physical map of the genome to find its genomic coordinates. These
coordinates are used to poll annotation databases for annotations of
interest. In some cases the sequence is blasted
against a  protein database to look for protein identity or family

The physical coordinate for a feature on the genome is known which is
suspected to take part in a metabolic or disease pathway.  
Other annotations are then pulled off the web in order to gain 
a better understanding of the region.  This evidence 
narrows  the physical coordinate of the region of interest, if no
annotations exist then a computational annotation may be used over a
biological one. This may lead to the discovery of  a novel protein. If no
protein is found the region may be re-searched with other computational


	From an informatics perspective, the following problems exist:

	1) Identifiers are not stadardized in this domain: Searching is
	very hard
	2) There are 400 different file formats to parse
	3) Protocols do not exist to query biological datastores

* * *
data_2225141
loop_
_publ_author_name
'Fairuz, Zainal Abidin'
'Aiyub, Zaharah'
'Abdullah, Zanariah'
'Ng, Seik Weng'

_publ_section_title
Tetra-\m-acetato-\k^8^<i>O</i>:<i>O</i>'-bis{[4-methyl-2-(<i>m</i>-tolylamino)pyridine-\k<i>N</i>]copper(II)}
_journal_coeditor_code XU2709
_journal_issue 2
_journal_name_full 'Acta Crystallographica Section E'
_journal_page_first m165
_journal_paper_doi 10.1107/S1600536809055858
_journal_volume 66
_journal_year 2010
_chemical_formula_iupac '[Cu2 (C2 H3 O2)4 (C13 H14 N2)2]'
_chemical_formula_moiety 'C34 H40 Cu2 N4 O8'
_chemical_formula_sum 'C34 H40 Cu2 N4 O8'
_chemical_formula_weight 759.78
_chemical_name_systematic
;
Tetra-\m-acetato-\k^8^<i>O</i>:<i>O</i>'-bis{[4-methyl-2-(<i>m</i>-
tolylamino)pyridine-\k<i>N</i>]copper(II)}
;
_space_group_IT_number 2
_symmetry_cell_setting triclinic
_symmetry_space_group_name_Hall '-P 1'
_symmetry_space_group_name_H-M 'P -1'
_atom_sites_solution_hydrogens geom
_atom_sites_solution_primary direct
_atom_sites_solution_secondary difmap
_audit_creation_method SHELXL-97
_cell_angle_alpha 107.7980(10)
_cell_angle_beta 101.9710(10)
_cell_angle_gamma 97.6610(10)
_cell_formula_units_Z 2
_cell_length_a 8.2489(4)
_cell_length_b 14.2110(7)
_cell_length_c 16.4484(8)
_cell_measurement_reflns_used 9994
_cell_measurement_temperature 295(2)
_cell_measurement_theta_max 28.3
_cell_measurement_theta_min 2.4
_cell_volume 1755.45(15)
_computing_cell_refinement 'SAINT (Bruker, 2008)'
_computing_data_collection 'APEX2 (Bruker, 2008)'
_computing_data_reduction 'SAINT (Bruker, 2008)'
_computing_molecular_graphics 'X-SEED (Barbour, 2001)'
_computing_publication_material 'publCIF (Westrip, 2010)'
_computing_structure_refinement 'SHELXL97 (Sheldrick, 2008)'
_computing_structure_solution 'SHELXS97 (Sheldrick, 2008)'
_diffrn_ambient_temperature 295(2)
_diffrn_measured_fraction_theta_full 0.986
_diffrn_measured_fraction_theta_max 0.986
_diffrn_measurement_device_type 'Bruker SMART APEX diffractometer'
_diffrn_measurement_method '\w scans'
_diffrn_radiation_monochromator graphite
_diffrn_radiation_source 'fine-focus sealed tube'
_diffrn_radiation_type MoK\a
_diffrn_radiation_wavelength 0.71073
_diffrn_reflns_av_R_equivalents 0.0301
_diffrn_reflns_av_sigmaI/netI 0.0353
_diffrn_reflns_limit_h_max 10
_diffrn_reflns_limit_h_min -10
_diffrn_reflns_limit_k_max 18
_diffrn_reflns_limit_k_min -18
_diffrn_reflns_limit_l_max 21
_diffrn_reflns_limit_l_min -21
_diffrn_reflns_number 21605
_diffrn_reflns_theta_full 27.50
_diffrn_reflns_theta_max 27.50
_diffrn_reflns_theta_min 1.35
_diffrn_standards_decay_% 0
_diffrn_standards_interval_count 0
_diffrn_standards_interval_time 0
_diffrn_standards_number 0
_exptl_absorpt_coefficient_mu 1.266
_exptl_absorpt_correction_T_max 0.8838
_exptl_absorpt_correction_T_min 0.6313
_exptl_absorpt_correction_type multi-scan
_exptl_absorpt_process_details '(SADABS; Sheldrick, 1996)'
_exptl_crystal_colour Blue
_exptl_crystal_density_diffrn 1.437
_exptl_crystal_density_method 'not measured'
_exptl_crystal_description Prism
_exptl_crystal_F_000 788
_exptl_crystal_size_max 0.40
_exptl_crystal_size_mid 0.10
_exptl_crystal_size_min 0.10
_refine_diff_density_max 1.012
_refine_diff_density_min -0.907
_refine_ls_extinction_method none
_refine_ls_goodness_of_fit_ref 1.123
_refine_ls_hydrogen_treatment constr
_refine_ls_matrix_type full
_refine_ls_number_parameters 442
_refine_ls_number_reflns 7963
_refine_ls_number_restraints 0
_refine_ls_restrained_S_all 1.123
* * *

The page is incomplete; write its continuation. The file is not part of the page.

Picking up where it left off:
4) Many names exist for the same thing
	5) There is no easy way to do a literature search
	6) Can't see local annotations in the context of curators database
	7) No naming conventions exist in this domain
	8) Hard to find other annotators/annotations outside literature
	9) Biological entities may be difficult to visualize

	Other Common Use Case:

	A biologist has a list of features (genes) which are suspected to
take part in a disease or pathway. They want to gain a deep understaning
of these features by performing laboratory analysis. In order to do this
they must perform the following functions:

	1) Find the region of interest in the golden path by the features
	identifier (gene name, exon name,contig #, id, etc)
	2) Obtain the annotations associated with this region
	3) Filter the annotations based upon submitter or physical
	(how far apart are the features. Is this feature in an exon etc.)
	4) Send this data through a laboratory processing pipeline
	5) See new annotations in context of curated information and/or
	other collaborators information

	Hopefully, this will start discussions as to what exactly we are
trying to solve and if we are on the same page. If we are all the better
but what I suspect is that we may not be and may want to start here to
define our scope. 



Brian Gilman <gilmanb@genome.wi.mit.edu>
Sr. Software Engineer MIT/Whitehead Inst. Center for Genome Research
One Kendall Square, Bldg. 300 / Cambridge, MA 02139-1561 USA
phone +1 617  252 1069 / fax +1 617 252 1902

On Thu, 6 Dec 2001, Lincoln Stein wrote:

> OK, so that argues that we need to develop a common ontology to work from, 
> right?  I was beginning to think that the sentiment was that DAS should *not* 
> develop an ontology of annotation types.
> Lincoln
> On Thursday 06 December 2001 17:07, Chris Mungall wrote:
> > On Thu, 6 Dec 2001, Lincoln Stein wrote:
> > > Hi Chris,
> > >